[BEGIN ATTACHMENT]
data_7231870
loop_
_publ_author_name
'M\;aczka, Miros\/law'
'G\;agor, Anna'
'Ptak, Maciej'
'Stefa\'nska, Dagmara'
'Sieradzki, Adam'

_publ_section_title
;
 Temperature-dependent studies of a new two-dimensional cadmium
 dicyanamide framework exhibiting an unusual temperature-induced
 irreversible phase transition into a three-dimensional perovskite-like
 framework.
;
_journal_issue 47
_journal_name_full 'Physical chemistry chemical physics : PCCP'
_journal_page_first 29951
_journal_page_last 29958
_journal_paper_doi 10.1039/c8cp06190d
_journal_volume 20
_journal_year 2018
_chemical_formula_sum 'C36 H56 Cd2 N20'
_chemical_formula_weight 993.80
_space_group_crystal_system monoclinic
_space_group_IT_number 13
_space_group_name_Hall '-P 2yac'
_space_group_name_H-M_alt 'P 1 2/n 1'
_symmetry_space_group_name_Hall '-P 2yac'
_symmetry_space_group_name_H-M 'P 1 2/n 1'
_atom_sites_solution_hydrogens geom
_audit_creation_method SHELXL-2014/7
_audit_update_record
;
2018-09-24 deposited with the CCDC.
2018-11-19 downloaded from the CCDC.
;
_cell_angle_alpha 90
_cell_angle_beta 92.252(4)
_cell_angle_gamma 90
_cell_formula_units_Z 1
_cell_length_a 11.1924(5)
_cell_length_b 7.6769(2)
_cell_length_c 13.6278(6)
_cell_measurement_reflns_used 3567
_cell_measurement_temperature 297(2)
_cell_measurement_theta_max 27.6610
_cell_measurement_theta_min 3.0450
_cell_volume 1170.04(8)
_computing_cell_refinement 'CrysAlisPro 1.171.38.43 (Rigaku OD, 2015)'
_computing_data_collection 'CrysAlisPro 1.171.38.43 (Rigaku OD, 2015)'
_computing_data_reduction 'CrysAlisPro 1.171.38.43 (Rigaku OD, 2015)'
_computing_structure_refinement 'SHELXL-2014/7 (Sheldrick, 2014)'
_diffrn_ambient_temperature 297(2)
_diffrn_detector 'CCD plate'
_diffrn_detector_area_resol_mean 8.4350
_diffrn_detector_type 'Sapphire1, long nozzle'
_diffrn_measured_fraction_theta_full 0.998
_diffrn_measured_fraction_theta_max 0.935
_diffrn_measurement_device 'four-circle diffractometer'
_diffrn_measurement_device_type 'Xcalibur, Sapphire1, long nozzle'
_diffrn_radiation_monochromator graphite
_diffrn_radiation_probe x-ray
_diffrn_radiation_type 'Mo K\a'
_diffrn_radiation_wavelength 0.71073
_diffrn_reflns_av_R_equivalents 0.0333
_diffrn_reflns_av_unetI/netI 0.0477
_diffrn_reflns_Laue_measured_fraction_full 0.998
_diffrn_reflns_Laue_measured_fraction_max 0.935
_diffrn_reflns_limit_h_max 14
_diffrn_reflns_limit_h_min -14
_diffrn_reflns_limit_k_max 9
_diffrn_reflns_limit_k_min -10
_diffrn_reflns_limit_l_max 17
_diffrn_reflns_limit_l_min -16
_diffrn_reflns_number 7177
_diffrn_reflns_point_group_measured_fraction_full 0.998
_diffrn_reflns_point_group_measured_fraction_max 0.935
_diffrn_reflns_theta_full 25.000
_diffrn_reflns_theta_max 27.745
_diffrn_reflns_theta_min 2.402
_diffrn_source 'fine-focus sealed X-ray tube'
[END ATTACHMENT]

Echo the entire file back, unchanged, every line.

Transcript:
data_7231870
loop_
_publ_author_name
'M\;aczka, Miros\/law'
'G\;agor, Anna'
'Ptak, Maciej'
'Stefa\'nska, Dagmara'
'Sieradzki, Adam'

_publ_section_title
;
 Temperature-dependent studies of a new two-dimensional cadmium
 dicyanamide framework exhibiting an unusual temperature-induced
 irreversible phase transition into a three-dimensional perovskite-like
 framework.
;
_journal_issue 47
_journal_name_full 'Physical chemistry chemical physics : PCCP'
_journal_page_first 29951
_journal_page_last 29958
_journal_paper_doi 10.1039/c8cp06190d
_journal_volume 20
_journal_year 2018
_chemical_formula_sum 'C36 H56 Cd2 N20'
_chemical_formula_weight 993.80
_space_group_crystal_system monoclinic
_space_group_IT_number 13
_space_group_name_Hall '-P 2yac'
_space_group_name_H-M_alt 'P 1 2/n 1'
_symmetry_space_group_name_Hall '-P 2yac'
_symmetry_space_group_name_H-M 'P 1 2/n 1'
_atom_sites_solution_hydrogens geom
_audit_creation_method SHELXL-2014/7
_audit_update_record
;
2018-09-24 deposited with the CCDC.
2018-11-19 downloaded from the CCDC.
;
_cell_angle_alpha 90
_cell_angle_beta 92.252(4)
_cell_angle_gamma 90
_cell_formula_units_Z 1
_cell_length_a 11.1924(5)
_cell_length_b 7.6769(2)
_cell_length_c 13.6278(6)
_cell_measurement_reflns_used 3567
_cell_measurement_temperature 297(2)
_cell_measurement_theta_max 27.6610
_cell_measurement_theta_min 3.0450
_cell_volume 1170.04(8)
_computing_cell_refinement 'CrysAlisPro 1.171.38.43 (Rigaku OD, 2015)'
_computing_data_collection 'CrysAlisPro 1.171.38.43 (Rigaku OD, 2015)'
_computing_data_reduction 'CrysAlisPro 1.171.38.43 (Rigaku OD, 2015)'
_computing_structure_refinement 'SHELXL-2014/7 (Sheldrick, 2014)'
_diffrn_ambient_temperature 297(2)
_diffrn_detector 'CCD plate'
_diffrn_detector_area_resol_mean 8.4350
_diffrn_detector_type 'Sapphire1, long nozzle'
_diffrn_measured_fraction_theta_full 0.998
_diffrn_measured_fraction_theta_max 0.935
_diffrn_measurement_device 'four-circle diffractometer'
_diffrn_measurement_device_type 'Xcalibur, Sapphire1, long nozzle'
_diffrn_radiation_monochromator graphite
_diffrn_radiation_probe x-ray
_diffrn_radiation_type 'Mo K\a'
_diffrn_radiation_wavelength 0.71073
_diffrn_reflns_av_R_equivalents 0.0333
_diffrn_reflns_av_unetI/netI 0.0477
_diffrn_reflns_Laue_measured_fraction_full 0.998
_diffrn_reflns_Laue_measured_fraction_max 0.935
_diffrn_reflns_limit_h_max 14
_diffrn_reflns_limit_h_min -14
_diffrn_reflns_limit_k_max 9
_diffrn_reflns_limit_k_min -10
_diffrn_reflns_limit_l_max 17
_diffrn_reflns_limit_l_min -16
_diffrn_reflns_number 7177
_diffrn_reflns_point_group_measured_fraction_full 0.998
_diffrn_reflns_point_group_measured_fraction_max 0.935
_diffrn_reflns_theta_full 25.000
_diffrn_reflns_theta_max 27.745
_diffrn_reflns_theta_min 2.402
_diffrn_source 'fine-focus sealed X-ray tube'